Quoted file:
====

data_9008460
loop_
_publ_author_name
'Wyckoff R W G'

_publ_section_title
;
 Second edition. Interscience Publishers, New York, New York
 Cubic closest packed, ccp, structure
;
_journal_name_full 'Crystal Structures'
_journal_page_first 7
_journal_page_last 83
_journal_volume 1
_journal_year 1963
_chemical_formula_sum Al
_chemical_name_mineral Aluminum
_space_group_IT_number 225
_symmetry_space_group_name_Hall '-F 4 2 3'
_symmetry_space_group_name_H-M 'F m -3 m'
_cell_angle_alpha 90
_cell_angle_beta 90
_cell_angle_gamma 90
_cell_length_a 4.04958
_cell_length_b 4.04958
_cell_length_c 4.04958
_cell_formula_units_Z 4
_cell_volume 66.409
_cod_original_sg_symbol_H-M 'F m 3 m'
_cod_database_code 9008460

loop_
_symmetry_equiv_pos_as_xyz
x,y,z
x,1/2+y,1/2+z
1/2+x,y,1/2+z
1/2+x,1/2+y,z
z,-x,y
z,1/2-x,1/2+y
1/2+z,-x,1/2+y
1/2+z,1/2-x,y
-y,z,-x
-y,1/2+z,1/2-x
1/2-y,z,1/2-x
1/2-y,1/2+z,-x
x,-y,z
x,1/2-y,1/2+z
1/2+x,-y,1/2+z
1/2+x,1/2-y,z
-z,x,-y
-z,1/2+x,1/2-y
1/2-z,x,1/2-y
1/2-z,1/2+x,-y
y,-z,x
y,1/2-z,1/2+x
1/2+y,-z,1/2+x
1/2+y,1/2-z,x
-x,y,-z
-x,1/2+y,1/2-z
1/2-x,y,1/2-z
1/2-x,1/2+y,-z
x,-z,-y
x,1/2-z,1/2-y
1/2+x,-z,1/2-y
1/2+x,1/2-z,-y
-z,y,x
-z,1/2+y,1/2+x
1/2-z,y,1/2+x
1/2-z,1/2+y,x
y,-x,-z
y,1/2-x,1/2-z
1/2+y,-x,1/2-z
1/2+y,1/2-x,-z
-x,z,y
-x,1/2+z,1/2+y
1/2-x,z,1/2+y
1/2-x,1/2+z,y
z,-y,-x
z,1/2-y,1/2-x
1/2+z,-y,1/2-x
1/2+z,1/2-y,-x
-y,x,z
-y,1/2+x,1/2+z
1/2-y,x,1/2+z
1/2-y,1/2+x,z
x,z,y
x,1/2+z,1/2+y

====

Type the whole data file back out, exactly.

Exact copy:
data_9008460
loop_
_publ_author_name
'Wyckoff R W G'

_publ_section_title
;
 Second edition. Interscience Publishers, New York, New York
 Cubic closest packed, ccp, structure
;
_journal_name_full 'Crystal Structures'
_journal_page_first 7
_journal_page_last 83
_journal_volume 1
_journal_year 1963
_chemical_formula_sum Al
_chemical_name_mineral Aluminum
_space_group_IT_number 225
_symmetry_space_group_name_Hall '-F 4 2 3'
_symmetry_space_group_name_H-M 'F m -3 m'
_cell_angle_alpha 90
_cell_angle_beta 90
_cell_angle_gamma 90
_cell_length_a 4.04958
_cell_length_b 4.04958
_cell_length_c 4.04958
_cell_formula_units_Z 4
_cell_volume 66.409
_cod_original_sg_symbol_H-M 'F m 3 m'
_cod_database_code 9008460

loop_
_symmetry_equiv_pos_as_xyz
x,y,z
x,1/2+y,1/2+z
1/2+x,y,1/2+z
1/2+x,1/2+y,z
z,-x,y
z,1/2-x,1/2+y
1/2+z,-x,1/2+y
1/2+z,1/2-x,y
-y,z,-x
-y,1/2+z,1/2-x
1/2-y,z,1/2-x
1/2-y,1/2+z,-x
x,-y,z
x,1/2-y,1/2+z
1/2+x,-y,1/2+z
1/2+x,1/2-y,z
-z,x,-y
-z,1/2+x,1/2-y
1/2-z,x,1/2-y
1/2-z,1/2+x,-y
y,-z,x
y,1/2-z,1/2+x
1/2+y,-z,1/2+x
1/2+y,1/2-z,x
-x,y,-z
-x,1/2+y,1/2-z
1/2-x,y,1/2-z
1/2-x,1/2+y,-z
x,-z,-y
x,1/2-z,1/2-y
1/2+x,-z,1/2-y
1/2+x,1/2-z,-y
-z,y,x
-z,1/2+y,1/2+x
1/2-z,y,1/2+x
1/2-z,1/2+y,x
y,-x,-z
y,1/2-x,1/2-z
1/2+y,-x,1/2-z
1/2+y,1/2-x,-z
-x,z,y
-x,1/2+z,1/2+y
1/2-x,z,1/2+y
1/2-x,1/2+z,y
z,-y,-x
z,1/2-y,1/2-x
1/2+z,-y,1/2-x
1/2+z,1/2-y,-x
-y,x,z
-y,1/2+x,1/2+z
1/2-y,x,1/2+z
1/2-y,1/2+x,z
x,z,y
x,1/2+z,1/2+y